United States District Court, D. Massachusetts
MEMORANDUM & ORDER
NATHANIEL M. GORTON UNITED STATES DISTRICT JUDGE
case arises from allegations of misconduct with respect to
the refinancing of a mortgage, its assignment and conduct by
the servicer of the mortgage. Plaintiff Jack Saade
(“plaintiff” or “Saade”), who appears
pro se, alleges that Option One Mortgage Company
(“Option One”), the original mortgagee of
property he owns, misrepresented the status of his mortgage
refinancing. He contends that 1) Security Connection Inc.
(“SCI”), a facilitator of mortgage assignments,
committed fraud and 2) Ocwen Loan Servicing LLC
(“Ocwen”), the mortgage servicer, engaged in
various unfair trade practices, 3) Orlans Moran PLLC
(“Orlans Moran”), legal counsel for the
mortgagee, engaged in unfair debt collection practices, and
4) HSBC Bank, USA, National Association (“HSBC”),
the purported assignee of the mortgagee, was not a legitimate
the Court are 1) motions to dismiss of defendants Orlans
Moran, Ocwen and SCI, defendant 2) Ocwen's motion to
continue and defer plaintiff's motion for partial summary
judgment, 3) plaintiff's motions for summary judgment
generally and, in particular, as to Counts II, III and IV and
to vacate the Court's order granting defendant
Homeward's motion to dismiss, and 4) plaintiff's
request for notice of default as to HSBC.
alleges a number of illicit incidents by several entities on
a number of occasions.
first nucleus of allegations concerns the refinancing of
plaintiff's mortgage. Mr. Saade obtained a mortgage from
Option One in 2003. In 2009, he sought to refinance that
mortgage. Saade alleges that Option One was evasive and
misinformed him that the request was under review when, in
fact, it was not.
second alleged wrong-doing involves a series of assignments
of the 2003 mortgage. According to plaintiff, Option One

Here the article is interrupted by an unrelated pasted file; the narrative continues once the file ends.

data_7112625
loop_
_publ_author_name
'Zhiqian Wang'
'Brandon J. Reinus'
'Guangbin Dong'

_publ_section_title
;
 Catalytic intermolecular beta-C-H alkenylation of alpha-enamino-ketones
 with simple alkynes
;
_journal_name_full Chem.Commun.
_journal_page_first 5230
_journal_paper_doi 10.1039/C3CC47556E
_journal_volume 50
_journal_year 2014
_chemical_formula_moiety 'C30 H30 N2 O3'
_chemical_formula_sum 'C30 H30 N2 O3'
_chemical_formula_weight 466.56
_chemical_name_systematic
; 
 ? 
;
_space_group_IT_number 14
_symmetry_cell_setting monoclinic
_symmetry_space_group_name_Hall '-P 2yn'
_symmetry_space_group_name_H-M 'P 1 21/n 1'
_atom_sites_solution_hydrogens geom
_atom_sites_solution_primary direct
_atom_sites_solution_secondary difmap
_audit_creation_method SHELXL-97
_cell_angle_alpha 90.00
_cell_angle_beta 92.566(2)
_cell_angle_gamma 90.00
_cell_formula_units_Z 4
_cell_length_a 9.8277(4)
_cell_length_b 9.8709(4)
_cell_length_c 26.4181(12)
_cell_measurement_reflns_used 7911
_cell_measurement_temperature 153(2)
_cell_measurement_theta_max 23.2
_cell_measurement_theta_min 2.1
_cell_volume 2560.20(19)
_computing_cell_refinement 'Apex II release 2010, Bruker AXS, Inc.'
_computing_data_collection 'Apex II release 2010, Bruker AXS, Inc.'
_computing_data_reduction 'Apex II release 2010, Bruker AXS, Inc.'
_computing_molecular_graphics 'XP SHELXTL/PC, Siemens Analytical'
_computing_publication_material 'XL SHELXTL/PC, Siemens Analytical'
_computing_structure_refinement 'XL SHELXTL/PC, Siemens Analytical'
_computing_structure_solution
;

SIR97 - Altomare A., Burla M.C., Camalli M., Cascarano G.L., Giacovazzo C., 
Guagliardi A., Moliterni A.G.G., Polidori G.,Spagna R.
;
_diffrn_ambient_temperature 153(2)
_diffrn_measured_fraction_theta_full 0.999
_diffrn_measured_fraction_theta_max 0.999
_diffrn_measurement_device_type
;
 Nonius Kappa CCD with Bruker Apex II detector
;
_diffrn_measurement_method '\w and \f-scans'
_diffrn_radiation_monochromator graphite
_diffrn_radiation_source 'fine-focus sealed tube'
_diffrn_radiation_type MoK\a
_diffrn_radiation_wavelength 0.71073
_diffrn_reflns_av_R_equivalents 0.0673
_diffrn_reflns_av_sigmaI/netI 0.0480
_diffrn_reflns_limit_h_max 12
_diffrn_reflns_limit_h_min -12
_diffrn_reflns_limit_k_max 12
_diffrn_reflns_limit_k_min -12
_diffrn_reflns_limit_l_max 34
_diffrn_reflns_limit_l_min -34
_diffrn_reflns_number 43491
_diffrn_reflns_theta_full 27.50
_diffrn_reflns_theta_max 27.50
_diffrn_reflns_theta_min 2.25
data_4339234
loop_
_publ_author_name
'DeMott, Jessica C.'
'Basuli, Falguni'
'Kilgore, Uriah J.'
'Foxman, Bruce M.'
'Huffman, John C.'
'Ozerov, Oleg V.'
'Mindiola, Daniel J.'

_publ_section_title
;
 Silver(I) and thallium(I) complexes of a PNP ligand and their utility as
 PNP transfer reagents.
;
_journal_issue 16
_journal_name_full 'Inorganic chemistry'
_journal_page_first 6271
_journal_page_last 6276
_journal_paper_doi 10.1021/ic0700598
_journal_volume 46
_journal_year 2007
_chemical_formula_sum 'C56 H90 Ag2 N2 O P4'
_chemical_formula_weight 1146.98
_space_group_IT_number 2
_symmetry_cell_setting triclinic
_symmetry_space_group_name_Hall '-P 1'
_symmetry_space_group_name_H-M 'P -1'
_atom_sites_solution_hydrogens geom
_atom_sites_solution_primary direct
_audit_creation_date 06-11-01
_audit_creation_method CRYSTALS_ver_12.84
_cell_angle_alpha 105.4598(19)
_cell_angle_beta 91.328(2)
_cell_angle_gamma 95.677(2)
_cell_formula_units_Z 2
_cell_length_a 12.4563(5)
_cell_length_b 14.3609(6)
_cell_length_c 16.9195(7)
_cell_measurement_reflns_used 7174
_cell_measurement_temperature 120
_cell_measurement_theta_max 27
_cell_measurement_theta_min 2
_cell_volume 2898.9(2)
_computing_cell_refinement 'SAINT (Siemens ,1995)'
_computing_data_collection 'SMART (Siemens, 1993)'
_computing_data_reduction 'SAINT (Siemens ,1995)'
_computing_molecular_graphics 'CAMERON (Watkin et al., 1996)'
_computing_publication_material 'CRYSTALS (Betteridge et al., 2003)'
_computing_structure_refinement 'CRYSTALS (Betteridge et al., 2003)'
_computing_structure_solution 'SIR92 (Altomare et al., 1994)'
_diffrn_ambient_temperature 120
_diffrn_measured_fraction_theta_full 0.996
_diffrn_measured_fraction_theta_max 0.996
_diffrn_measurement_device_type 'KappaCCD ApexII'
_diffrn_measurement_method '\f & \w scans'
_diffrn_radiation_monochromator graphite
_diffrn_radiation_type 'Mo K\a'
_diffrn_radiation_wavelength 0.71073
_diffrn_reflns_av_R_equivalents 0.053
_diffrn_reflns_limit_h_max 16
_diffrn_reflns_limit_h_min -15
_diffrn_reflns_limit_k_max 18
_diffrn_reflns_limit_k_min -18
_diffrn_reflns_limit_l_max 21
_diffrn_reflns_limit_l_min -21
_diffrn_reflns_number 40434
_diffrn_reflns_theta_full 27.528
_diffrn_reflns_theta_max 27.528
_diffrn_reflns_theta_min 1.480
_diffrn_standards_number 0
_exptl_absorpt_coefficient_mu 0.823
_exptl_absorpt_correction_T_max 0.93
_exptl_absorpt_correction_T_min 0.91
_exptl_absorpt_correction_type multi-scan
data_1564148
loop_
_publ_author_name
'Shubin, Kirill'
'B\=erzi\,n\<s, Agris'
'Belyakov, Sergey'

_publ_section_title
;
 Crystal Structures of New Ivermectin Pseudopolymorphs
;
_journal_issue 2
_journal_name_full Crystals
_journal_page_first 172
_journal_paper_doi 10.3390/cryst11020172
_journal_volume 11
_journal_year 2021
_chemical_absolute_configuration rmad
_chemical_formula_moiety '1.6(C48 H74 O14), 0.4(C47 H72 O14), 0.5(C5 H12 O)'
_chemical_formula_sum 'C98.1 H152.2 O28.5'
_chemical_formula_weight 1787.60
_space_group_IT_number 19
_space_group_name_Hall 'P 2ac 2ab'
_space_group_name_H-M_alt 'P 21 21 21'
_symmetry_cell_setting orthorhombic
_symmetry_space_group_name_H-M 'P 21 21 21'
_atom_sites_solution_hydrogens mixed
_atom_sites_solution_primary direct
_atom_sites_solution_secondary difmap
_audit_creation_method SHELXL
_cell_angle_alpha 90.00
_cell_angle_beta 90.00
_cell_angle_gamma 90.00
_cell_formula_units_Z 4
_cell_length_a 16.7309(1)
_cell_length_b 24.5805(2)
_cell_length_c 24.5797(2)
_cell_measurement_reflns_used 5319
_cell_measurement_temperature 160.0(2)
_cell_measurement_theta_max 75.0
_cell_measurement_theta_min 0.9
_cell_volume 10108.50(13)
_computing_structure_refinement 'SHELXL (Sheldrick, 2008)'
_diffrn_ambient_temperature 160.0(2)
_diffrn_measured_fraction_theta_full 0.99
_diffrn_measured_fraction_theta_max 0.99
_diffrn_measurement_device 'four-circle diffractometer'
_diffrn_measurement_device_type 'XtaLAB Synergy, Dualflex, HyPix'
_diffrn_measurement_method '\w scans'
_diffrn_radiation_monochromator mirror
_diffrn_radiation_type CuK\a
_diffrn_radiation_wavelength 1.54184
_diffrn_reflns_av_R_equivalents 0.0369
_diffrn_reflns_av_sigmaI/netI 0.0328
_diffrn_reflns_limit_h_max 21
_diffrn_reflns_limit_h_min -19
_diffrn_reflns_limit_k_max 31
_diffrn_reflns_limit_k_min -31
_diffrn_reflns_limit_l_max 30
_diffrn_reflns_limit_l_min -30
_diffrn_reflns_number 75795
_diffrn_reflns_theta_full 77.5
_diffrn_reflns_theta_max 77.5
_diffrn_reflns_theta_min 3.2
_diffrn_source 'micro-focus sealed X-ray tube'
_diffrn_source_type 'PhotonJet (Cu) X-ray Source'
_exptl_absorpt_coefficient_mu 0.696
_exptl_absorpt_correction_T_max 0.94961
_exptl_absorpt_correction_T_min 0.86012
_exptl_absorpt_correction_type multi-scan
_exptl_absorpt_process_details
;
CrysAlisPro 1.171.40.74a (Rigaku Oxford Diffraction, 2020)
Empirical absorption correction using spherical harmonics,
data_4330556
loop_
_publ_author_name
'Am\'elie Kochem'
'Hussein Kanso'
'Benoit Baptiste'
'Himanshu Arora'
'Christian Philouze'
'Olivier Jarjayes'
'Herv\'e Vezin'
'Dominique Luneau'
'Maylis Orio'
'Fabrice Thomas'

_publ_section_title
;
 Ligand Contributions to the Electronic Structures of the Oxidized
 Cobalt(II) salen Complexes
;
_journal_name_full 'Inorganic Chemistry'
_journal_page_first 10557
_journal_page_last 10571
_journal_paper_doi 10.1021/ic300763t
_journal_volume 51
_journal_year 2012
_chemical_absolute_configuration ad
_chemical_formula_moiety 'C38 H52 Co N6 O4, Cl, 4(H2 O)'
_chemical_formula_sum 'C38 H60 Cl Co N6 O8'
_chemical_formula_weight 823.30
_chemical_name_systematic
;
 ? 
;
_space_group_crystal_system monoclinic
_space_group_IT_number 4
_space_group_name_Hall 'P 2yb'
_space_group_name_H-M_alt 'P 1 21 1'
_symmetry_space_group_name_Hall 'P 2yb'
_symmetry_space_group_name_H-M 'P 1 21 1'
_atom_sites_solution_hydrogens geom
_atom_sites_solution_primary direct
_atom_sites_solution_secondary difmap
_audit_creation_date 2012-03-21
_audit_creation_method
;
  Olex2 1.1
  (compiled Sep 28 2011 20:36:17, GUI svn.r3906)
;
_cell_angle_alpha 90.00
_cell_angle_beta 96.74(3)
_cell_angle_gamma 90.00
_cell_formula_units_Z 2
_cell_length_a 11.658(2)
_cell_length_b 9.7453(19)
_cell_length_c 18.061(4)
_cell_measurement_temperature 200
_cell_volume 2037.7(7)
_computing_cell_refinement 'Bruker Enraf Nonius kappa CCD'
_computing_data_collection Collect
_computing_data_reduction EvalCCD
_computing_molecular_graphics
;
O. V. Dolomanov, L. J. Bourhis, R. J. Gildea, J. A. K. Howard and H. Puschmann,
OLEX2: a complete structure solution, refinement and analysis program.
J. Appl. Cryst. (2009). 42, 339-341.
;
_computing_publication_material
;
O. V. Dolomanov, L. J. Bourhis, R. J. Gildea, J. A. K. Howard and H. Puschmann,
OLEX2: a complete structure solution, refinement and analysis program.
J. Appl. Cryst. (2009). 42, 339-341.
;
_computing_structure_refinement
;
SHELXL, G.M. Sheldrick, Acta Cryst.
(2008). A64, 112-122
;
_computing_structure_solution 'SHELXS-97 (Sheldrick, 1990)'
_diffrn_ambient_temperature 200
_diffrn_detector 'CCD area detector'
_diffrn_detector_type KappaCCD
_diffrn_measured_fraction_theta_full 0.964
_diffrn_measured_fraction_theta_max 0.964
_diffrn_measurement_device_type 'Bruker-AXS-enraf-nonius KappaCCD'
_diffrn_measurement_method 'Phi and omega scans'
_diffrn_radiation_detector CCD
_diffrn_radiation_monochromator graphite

assigned the mortgage to American Home Mortgage Servicing,
Inc., (“AHMSI”), the original mortgage servicer,
which, in turn, assigned the mortgage to Homeward
Residential, Inc. Homeward was eventually acquired by Ocwen.
third claim focuses on an affidavit that Ocwen filed with the
registry of deeds averring the authenticity of what plaintiff
alleges were fabricated mortgage records produced by SCI.
final alleged misconduct involves Ocwen's servicing of
the loan. Saade alleges that Ocwen placed “forced
insurance” on the property, knowing that it was already
adequately insured and causing Saade additional expense. In
addition, Saade claims that his loan servicer was replaced
without proper statutory notice.
originally brought this suit in the Massachusetts Land Court
(Suffolk County) in January, 2017. The case was removed to
this Court later that month. Plaintiff filed an amended
complaint in February, 2017, and the multiple motions to
dismiss and for partial summary judgment followed
Court will address each count of the amended complaint in
survive a motion to dismiss, a complaint must contain
sufficient factual matter, accepted as true, to “state
a claim to relief that is plausible on its face.”